When it comes to e-commerce, visuals are a driving factor in the consumer’s buying decisions. If you get them right, you’ll be rewarded with a new sale, get it wrong and you’ll lose a potential sale and customer. Product images are the first things users notice, out of all your product content even before they read the product’s description. So it’s crucial for you to put out the best quality pictures that don’t compromise the quality and load time of your e-commerce website.
Check out our guide here about What is Product Content management and how you can do it properly too.
While it’s easy for us to tell you to optimize your product images, we know it’s not as easy to achieve the desired product images. The biggest cause of concern is the format of the image; with so many different formats available, which one should your business choose? The wrong file format could mean a poor web page or a giant download, or even missing graphics on your website or emails. But don’t panic! We’re here to help you.
After this blog, you’ll (hopefully) learn about the most important file formats available, the pros and cons for each format, and which one would be the ideal choice for your e-commerce stores. So let’s dig in!
Types of Images
Lossy image formats estimate what your original image looks like. For example, a lossy image might reduce the number of colors in your image or analyze the image for any unnecessary data. These clever technical tricks will typically reduce the file size, though they may also reduce the quality of your image.
Lossless image formats encapsulate all of the data from the original file. Nothing from the original file, photo, or piece of art is lost—hence the term “lossless”. The file may still be compressed, but all lossless formats will be able to reconstruct your image to its original state.
The Different Image Formats
JPG or Joint Photographic Experts Group is ideal for websites as it supports millions of individual colors. It uses less storage space and can be easily uploaded and downloaded.
JPEG images are the most common format used by digital cameras and online. They offer the most flexibility with raster editing and compression, which makes it easy to download images from the web. They support a wide range of colors, but the JPEG compression settings allow you to strike a balance between image quality and file size. JPEGs work well on websites and across email and social marketing platforms.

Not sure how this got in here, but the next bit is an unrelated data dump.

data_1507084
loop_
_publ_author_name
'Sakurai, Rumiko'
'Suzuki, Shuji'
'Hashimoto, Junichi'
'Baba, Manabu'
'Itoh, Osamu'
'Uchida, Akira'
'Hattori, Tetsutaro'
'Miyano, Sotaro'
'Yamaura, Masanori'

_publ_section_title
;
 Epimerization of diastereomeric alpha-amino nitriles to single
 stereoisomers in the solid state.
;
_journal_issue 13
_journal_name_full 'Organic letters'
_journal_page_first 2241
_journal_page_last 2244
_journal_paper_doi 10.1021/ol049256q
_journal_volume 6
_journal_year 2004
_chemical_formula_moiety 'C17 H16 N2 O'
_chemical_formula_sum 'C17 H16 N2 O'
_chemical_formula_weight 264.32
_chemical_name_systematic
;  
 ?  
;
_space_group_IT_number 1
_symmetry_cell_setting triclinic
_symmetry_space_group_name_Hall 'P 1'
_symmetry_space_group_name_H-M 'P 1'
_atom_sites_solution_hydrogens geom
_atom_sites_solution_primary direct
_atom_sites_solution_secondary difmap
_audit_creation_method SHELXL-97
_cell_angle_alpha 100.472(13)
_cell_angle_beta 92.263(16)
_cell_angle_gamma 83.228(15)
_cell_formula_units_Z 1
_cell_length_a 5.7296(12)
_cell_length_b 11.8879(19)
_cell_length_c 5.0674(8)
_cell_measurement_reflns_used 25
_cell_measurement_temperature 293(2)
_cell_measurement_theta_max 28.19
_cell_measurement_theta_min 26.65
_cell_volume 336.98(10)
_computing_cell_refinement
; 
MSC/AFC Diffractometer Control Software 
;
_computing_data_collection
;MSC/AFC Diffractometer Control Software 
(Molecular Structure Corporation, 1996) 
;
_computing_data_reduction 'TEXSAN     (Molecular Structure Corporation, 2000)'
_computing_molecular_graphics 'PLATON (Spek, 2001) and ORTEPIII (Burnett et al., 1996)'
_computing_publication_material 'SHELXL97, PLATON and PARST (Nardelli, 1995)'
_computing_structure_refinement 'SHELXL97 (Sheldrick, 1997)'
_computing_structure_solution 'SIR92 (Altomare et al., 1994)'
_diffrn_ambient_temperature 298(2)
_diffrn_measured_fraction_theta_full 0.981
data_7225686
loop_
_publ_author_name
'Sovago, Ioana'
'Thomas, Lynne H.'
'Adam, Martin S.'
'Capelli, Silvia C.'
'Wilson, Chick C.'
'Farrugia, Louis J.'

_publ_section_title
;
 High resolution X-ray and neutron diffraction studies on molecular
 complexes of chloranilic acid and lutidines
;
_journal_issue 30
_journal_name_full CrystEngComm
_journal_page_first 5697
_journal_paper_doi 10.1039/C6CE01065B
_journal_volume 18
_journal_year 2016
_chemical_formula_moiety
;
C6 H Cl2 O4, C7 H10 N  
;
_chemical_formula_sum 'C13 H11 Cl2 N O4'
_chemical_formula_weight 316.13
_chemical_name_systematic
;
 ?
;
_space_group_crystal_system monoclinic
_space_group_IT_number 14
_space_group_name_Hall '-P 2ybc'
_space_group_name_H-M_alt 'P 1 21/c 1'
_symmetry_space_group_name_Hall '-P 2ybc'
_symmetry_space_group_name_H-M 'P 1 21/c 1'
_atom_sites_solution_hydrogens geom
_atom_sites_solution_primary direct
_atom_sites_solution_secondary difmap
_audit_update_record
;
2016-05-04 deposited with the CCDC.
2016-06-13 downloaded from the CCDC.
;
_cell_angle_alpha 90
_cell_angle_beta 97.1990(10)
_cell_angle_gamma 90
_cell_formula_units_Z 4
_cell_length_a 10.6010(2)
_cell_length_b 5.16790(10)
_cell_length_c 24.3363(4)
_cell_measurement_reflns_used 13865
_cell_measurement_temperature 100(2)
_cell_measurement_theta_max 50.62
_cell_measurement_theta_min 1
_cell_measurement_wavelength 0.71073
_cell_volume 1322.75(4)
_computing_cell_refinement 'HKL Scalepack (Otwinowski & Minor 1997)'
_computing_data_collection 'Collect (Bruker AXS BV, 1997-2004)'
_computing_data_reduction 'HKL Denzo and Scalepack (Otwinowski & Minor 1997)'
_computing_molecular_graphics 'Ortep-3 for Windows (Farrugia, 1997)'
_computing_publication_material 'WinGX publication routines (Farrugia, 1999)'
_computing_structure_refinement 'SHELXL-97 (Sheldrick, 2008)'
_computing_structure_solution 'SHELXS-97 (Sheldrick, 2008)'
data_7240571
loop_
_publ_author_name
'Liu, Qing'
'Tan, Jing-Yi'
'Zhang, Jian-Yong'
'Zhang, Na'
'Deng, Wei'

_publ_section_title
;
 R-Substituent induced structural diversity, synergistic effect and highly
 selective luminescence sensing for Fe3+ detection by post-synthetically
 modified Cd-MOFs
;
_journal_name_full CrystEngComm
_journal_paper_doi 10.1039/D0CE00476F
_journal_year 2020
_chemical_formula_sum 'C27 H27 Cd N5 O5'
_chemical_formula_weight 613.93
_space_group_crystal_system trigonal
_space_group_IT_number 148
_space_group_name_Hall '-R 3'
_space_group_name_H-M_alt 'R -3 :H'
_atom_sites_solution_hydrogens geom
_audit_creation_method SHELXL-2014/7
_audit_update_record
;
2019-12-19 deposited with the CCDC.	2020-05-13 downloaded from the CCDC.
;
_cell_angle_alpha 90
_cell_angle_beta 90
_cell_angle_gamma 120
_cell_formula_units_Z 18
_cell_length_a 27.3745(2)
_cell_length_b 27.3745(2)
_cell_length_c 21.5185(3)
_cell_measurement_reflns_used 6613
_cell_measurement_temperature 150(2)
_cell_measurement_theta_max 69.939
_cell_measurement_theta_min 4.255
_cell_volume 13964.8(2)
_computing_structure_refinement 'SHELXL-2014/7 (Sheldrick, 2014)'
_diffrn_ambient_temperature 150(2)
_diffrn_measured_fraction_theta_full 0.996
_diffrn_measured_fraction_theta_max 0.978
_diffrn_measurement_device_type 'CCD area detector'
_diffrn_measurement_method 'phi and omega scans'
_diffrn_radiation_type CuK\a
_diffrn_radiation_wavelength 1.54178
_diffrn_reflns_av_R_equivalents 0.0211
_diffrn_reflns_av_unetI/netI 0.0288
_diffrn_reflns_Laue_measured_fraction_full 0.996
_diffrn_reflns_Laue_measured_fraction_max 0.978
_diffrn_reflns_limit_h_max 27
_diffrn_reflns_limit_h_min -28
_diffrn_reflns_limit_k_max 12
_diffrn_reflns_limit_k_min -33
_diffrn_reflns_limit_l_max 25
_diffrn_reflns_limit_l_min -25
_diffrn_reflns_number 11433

However, JPEGs only support 8-bit images. Since most modern digital cameras support 10, 12, 14, and 16-bit images. This means that images saved in the JPEG format that aren’t 8-bit will lose their quality and extra information will be discarded. Another issue with this format is that it doesn’t support layered images. This increases the workload on the graphic designer who has to manipulate and edit the images if they’re layered.
Despite its drawbacks, JPEGs are ideal for web pages as they can be reduced tremendously, and smaller file sizes are optimum for online stores.
- Smaller File Size
- Allows faster load time for website pages
- Compatible with most applications
- Reducing file size can lead to a loss in image quality.
- Only supports 8-bit images.
PNG, an acronym for Portable Network Graphics, is a file format that supports a wide range of colors. It also lets you create transparent backgrounds so if you ever edit your images in software like Photoshop and wish to leave the background transparent, the PNG format will retain this feature online. But it isn’t the most optimum choice for image formats for e-commerce websites. Why? Because it comes with the unfortunate cost of a large file size which doesn’t just take longer to upload, but also increases your website’s load time. And longer load times are a big no-no!